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Related to suprematist: Kazimir Malevich
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an artist of the school of suprematism

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Although the proceedings of this case were quite convoluted, (360) the basic facts relevant to this discussion are as follows: plaintiff collector sold and/or consigned a number of Russian Suprematist works to defendant, a New York gallery, in a series of transactions in 2009.
With the arrival of Malevitch in Vitebsk, however, he was soon deeply involved in applying Suprematist principles to propaganda.
The results are at times reminiscent of Suprematist compositions.
He cites sculptor Tony Smith, Suprematist founder Kazimir Malevich and ceramist Masamichi Yoshikawa as influences.
Kazimir Malevich, also a visionary, founded the Suprematist movement in 1915 to express pure feeling in art.
(2) Certainly, Western interest in the art of the early avant-garde (particularly as created by the Suprematist and Constructivist groups--and with a canon headed by Kazimir Malevich, El Lissitskii, Vladimir Tatlin, and the architect Konstantin Mel'nikov) was already generating a significant body of work by the end of the 1970s.
In terms of influences, they cite modernist visionaries like James Joyce, Gertrude Stein and the Russian abstract painter Kazimir Malevich, whose Suprematist Manifesto of 1926 called for the rediscovery of "pure feeling in creative art" (and whose geometric symbols are peppered throughout the opening episodes of Life and Times).
Here his familiar referencing of Malevich's 1915 exhibition of Suprematist paintings, which Diao first begun in 1984, is paired with an image taken from Russian architect Konstantin Melnikov's studio.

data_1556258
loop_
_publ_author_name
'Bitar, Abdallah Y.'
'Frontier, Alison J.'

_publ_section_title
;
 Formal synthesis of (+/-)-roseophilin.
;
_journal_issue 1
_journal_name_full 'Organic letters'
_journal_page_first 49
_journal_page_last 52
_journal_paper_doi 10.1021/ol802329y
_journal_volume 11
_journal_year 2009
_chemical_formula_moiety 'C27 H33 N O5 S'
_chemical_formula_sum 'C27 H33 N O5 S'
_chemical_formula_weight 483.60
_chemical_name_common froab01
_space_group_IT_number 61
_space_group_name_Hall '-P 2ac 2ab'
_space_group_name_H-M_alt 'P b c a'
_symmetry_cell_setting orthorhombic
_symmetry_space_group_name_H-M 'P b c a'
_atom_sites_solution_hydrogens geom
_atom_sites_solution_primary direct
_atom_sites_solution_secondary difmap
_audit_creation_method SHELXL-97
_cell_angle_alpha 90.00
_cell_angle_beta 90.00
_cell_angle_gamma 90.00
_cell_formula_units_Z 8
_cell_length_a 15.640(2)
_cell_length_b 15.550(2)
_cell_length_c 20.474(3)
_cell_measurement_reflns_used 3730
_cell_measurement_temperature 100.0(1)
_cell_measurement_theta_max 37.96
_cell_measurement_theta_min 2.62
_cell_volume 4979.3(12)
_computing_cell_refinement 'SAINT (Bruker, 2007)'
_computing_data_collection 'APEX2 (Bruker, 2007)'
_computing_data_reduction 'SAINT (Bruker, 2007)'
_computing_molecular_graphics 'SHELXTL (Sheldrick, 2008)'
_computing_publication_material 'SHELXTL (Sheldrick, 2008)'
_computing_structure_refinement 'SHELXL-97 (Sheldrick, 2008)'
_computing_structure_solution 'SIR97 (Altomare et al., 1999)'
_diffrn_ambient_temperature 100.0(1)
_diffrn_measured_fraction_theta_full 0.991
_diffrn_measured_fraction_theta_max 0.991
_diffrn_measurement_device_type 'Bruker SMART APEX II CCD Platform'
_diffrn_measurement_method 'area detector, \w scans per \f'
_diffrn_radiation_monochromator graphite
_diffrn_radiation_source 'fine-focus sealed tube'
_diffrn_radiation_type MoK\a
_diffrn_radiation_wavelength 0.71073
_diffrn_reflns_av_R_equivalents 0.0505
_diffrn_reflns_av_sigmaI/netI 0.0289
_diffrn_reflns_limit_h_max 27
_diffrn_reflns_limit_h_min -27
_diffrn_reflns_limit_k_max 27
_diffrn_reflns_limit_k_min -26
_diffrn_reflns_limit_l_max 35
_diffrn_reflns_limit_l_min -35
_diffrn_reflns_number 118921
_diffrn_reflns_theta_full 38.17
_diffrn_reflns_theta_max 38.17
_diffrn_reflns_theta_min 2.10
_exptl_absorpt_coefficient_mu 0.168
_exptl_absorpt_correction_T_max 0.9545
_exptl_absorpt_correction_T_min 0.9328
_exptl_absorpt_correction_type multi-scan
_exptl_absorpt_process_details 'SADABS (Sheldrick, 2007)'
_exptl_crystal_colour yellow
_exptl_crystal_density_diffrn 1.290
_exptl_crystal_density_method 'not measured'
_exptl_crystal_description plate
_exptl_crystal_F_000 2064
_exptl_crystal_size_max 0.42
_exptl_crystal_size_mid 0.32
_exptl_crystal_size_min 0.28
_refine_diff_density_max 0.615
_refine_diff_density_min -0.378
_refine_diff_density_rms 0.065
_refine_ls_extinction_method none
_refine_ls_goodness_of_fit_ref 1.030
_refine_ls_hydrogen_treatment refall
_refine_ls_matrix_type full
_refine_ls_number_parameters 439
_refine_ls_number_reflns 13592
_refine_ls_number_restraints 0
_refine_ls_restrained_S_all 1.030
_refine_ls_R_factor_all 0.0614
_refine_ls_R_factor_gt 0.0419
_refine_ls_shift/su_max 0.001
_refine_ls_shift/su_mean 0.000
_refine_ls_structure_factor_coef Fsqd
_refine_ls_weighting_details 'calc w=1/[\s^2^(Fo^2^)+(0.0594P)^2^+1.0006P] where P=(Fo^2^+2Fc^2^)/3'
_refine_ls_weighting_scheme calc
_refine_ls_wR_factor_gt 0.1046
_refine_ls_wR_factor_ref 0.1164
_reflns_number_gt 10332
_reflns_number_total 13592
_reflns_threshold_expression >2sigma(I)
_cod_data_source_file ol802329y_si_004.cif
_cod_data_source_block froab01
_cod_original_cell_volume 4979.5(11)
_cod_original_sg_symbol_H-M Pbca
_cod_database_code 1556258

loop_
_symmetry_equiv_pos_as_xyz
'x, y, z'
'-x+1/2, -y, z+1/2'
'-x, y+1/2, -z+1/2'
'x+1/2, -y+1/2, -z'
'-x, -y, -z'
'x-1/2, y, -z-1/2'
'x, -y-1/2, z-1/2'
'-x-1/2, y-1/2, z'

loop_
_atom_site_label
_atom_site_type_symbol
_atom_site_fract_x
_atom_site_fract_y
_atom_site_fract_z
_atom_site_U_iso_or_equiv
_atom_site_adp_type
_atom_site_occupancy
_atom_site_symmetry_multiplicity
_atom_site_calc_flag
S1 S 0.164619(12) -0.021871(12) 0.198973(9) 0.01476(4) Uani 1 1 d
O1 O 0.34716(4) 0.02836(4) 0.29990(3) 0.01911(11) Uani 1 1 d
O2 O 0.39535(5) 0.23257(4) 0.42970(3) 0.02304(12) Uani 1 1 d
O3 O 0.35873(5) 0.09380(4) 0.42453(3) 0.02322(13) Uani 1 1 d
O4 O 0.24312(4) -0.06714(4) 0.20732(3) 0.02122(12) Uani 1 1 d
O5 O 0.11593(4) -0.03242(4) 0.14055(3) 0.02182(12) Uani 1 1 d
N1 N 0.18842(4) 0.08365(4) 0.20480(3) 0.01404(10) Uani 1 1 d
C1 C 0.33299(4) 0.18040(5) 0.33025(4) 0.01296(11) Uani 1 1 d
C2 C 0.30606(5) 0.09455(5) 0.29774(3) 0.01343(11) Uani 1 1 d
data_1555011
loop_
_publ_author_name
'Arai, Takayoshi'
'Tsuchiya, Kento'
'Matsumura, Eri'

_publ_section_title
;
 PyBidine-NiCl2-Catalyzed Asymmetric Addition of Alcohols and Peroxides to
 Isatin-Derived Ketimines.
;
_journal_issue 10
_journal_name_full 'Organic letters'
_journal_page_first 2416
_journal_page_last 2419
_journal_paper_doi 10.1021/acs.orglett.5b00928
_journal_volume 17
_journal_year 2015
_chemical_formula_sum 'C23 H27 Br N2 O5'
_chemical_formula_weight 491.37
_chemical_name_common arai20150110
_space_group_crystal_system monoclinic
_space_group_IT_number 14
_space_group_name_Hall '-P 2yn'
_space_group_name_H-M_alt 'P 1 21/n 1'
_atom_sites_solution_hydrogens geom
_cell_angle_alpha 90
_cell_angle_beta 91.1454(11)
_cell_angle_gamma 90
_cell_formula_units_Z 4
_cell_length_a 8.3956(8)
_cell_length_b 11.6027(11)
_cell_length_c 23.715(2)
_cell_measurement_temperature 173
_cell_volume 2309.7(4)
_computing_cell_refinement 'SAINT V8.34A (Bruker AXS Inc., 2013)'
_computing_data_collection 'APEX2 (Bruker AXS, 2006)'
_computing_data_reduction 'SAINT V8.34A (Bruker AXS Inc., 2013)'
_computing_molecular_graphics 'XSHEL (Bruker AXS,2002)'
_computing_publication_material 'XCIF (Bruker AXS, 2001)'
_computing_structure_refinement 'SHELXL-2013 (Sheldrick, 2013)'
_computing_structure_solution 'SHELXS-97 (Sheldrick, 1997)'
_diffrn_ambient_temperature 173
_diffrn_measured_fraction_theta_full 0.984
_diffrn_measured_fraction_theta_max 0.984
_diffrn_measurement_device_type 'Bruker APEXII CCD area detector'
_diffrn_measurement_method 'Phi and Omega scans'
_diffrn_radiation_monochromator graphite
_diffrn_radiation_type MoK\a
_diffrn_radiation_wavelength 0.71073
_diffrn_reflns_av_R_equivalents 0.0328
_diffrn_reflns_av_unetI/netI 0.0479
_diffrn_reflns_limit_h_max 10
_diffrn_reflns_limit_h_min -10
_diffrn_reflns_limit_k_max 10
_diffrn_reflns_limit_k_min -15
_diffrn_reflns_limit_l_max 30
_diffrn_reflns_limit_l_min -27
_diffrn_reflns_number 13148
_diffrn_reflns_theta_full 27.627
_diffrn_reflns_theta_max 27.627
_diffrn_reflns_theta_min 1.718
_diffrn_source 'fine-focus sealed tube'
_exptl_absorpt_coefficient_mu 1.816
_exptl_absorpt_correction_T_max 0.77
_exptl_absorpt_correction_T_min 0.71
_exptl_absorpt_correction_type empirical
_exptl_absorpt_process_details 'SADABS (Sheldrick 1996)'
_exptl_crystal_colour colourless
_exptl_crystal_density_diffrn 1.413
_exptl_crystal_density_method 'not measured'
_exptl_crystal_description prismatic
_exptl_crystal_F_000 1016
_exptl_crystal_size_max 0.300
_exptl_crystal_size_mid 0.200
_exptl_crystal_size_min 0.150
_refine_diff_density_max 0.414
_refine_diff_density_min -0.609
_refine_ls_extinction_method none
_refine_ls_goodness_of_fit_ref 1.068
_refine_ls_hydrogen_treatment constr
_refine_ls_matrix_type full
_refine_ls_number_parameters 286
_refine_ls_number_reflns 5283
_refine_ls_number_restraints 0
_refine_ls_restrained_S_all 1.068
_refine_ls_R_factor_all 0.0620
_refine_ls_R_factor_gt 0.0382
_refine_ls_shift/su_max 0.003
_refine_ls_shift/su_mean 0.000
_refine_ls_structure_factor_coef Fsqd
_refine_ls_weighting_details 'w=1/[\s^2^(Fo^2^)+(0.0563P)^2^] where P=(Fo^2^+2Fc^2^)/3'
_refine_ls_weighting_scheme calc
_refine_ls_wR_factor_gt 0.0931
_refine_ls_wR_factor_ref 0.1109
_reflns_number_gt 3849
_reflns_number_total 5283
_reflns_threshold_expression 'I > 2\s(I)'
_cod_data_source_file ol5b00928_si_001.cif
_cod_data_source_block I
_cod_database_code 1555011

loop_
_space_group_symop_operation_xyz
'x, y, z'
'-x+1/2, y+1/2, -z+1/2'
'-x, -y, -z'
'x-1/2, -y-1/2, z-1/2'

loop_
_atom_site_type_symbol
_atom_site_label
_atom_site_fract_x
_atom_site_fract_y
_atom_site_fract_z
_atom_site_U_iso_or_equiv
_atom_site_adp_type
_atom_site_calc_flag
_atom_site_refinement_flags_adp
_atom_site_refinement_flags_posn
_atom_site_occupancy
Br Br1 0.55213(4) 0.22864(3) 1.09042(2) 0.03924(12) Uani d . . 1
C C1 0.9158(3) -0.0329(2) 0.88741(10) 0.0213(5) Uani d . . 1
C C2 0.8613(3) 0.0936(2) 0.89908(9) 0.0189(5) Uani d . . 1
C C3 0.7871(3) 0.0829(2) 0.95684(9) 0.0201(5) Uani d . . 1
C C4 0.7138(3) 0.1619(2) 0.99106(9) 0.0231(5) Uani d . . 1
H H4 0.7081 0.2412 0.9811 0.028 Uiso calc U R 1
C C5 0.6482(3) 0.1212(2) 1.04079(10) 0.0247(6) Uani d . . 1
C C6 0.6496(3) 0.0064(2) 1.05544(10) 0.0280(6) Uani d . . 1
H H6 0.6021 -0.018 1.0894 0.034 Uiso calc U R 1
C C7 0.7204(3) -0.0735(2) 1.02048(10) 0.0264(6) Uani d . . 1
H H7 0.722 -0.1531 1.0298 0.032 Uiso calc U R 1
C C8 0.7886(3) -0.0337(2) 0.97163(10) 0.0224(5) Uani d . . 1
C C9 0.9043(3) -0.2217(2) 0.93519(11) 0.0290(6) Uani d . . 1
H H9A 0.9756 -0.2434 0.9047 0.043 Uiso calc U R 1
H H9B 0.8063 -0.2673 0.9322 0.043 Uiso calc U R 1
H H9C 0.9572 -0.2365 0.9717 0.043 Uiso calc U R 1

The exhibition will demonstrate the shift in emphasis from the "nave" folklore themes in his early work towards an understanding of how he combined Fauve, Cubist, Expressionist and Suprematist styles while expressing his native Jewish Russian culture.
To the right of the figure there are a few Vitebsk homes, the blue cupola of an Orthodox church, and the Russian letters for "Oh God." Chagall executed this uncharacteristically gloomy painting as the Suprematist master Kazimir Malevich was trying to oust him from his position as head of the Vitebsk art school.
His ethnic identity is conspicuously incongruous: he is a Russian (Malevich), a European (expressionist brushstrokes and pouring), an Arab Muslim, with his scimitar dangling below his Suprematist breastplate.
The Hutaree are a group of white suprematist Hitler wannabees who have been arrested recently.
By examining the use of the iconography tradition in Potemkin, this analysis will fulfill Bartlett's suggestion that an investigation similar to Ksana Blank's "Lev Tolstoy's Suprematist Icon-Painting," in which Blank analyzes Tolstoy's use of Orthodox iconography tradition in his writing, should be applied to Eisenstein's work (74).
His "Proun" period (1919-24) included works on wood or paper that featured the Suprematist shapes of Malevich which, when combined with Lissitsky's background in engineering and architecture, emerged as outlines for future building projects.
For example, good and bad guys almost literally wear white and black hats in the showdown between Russian suprematist painter Malevich (of the white on white canvases) and his Stirner-quoting rival painter Rodchenko (of the black on black ones) at Russia's 1919 "Tenth State Exhibition of Nonobjective Creation and Suprematism." Antliff quotes a diary entry by Rodchenko's doting wife, artist Varvara Stepanova, in which she records the outcome of what I can only describe as an intellectual tractor pull.